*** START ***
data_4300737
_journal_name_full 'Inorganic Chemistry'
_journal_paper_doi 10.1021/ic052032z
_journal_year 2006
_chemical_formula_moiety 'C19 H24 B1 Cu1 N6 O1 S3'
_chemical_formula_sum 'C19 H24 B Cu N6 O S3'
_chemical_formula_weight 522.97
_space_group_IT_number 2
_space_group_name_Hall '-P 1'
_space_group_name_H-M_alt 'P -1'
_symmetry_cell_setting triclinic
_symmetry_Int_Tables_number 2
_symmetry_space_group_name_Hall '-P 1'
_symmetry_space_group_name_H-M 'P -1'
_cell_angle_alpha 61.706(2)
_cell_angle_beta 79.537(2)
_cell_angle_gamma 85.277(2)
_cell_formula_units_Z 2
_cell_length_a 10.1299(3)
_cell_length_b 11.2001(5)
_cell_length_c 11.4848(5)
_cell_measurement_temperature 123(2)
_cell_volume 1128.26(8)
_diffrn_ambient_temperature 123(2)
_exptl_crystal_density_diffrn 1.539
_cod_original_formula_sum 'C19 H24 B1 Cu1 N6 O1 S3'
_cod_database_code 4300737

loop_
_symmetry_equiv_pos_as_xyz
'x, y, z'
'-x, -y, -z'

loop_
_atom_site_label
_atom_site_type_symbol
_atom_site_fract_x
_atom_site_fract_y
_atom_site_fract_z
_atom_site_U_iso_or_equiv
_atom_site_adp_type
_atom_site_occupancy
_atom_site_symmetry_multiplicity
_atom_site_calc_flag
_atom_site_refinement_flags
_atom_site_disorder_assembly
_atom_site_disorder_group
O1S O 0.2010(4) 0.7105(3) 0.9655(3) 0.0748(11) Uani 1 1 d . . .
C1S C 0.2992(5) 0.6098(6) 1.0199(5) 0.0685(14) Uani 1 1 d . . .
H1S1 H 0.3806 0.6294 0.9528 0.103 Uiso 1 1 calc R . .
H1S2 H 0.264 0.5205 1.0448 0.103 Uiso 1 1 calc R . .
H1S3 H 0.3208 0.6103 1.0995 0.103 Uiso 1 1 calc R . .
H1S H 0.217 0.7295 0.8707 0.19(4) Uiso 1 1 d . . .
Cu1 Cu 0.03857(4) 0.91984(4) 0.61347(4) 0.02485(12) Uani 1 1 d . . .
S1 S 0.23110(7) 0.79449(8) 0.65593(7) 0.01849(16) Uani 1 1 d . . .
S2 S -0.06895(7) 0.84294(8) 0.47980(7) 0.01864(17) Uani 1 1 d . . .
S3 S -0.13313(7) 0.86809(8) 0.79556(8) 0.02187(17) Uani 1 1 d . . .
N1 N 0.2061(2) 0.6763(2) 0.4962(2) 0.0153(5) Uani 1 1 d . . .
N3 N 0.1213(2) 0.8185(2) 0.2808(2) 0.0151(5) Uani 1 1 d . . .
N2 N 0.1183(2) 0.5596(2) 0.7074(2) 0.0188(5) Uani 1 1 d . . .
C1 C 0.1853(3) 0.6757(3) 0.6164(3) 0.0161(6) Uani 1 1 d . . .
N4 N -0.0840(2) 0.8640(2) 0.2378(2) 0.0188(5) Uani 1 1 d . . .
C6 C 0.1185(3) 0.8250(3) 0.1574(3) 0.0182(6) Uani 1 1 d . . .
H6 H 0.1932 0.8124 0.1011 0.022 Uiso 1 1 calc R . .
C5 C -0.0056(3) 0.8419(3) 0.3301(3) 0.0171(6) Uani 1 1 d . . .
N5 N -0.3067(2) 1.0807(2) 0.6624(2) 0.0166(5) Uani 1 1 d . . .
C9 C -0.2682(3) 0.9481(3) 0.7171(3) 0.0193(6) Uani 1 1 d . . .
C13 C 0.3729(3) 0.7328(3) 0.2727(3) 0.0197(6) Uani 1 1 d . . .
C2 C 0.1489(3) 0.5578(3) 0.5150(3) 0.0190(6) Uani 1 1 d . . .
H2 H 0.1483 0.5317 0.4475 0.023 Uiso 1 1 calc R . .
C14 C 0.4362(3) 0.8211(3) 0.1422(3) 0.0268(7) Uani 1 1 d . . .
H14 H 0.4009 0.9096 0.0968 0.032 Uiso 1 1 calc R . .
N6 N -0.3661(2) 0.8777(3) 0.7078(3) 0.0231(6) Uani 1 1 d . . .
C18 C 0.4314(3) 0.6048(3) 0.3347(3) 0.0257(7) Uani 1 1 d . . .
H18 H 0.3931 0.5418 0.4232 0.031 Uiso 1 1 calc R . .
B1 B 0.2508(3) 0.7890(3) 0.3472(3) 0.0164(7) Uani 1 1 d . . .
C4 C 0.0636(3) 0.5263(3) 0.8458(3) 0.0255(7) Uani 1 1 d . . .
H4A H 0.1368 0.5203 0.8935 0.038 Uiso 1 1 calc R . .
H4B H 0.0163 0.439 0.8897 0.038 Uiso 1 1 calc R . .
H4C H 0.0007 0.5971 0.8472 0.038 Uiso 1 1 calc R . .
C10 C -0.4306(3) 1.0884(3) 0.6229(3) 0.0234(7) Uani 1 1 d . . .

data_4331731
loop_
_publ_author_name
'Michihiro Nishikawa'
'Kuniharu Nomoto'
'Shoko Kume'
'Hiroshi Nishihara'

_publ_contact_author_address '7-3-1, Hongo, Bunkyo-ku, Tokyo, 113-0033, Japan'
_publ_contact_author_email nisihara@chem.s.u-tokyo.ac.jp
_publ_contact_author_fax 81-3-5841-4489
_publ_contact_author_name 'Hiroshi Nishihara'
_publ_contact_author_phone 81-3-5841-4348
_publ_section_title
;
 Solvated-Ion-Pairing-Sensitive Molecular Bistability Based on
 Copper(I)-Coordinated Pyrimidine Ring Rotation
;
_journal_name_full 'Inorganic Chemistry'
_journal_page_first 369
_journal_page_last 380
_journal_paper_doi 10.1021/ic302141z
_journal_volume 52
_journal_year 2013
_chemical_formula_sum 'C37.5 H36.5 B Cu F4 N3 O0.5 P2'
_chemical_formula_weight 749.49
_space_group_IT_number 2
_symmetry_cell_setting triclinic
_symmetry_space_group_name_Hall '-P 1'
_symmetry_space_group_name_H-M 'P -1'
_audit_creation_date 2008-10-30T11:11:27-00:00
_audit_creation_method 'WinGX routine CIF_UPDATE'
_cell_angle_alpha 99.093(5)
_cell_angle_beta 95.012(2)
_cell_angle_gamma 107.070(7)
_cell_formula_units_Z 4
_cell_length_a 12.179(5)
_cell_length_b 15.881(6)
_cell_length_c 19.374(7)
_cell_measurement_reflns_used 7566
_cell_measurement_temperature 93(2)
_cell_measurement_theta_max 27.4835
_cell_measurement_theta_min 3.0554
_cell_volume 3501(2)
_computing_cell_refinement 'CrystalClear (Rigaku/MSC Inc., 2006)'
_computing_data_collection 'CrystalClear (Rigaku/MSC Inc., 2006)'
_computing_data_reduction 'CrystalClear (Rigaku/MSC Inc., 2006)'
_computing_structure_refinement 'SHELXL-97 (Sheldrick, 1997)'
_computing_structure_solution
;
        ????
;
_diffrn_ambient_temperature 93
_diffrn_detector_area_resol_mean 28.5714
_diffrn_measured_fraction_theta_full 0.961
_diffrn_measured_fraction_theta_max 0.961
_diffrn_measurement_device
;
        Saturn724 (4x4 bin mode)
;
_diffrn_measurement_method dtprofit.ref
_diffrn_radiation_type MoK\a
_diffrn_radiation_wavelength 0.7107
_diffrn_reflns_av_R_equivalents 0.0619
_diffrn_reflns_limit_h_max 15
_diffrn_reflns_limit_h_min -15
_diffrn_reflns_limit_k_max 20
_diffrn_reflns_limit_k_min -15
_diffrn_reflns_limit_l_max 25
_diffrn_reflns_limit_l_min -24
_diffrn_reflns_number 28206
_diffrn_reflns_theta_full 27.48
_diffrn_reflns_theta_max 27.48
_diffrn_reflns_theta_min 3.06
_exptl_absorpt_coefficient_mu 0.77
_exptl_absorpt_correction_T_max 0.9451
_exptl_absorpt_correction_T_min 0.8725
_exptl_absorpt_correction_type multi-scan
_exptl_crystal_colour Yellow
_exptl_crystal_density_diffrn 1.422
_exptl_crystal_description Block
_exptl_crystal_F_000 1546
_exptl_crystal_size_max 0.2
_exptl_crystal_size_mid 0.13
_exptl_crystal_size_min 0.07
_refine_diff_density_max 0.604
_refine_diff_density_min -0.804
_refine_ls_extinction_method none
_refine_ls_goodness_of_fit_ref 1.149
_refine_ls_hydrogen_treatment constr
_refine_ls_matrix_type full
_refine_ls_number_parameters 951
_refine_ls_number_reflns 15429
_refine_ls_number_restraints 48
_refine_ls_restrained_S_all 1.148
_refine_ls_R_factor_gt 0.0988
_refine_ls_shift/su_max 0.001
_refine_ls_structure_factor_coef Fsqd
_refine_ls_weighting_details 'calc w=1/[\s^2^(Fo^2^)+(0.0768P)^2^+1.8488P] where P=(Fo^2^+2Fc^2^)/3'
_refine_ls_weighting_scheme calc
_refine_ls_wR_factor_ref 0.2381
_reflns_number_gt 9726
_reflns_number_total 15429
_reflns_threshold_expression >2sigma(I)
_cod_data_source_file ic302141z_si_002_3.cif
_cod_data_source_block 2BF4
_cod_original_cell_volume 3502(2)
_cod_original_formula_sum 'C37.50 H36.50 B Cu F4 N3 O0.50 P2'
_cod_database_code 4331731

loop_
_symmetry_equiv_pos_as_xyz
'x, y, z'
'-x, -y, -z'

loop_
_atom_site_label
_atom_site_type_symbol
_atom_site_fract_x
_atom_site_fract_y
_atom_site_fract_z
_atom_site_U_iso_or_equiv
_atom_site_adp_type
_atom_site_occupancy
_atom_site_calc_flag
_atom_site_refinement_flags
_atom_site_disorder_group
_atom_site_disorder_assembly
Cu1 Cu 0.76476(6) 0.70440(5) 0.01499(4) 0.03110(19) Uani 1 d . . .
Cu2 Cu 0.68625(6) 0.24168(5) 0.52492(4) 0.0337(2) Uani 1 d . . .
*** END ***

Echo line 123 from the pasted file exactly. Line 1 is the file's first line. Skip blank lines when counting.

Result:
_computing_cell_refinement 'CrystalClear (Rigaku/MSC Inc., 2006)'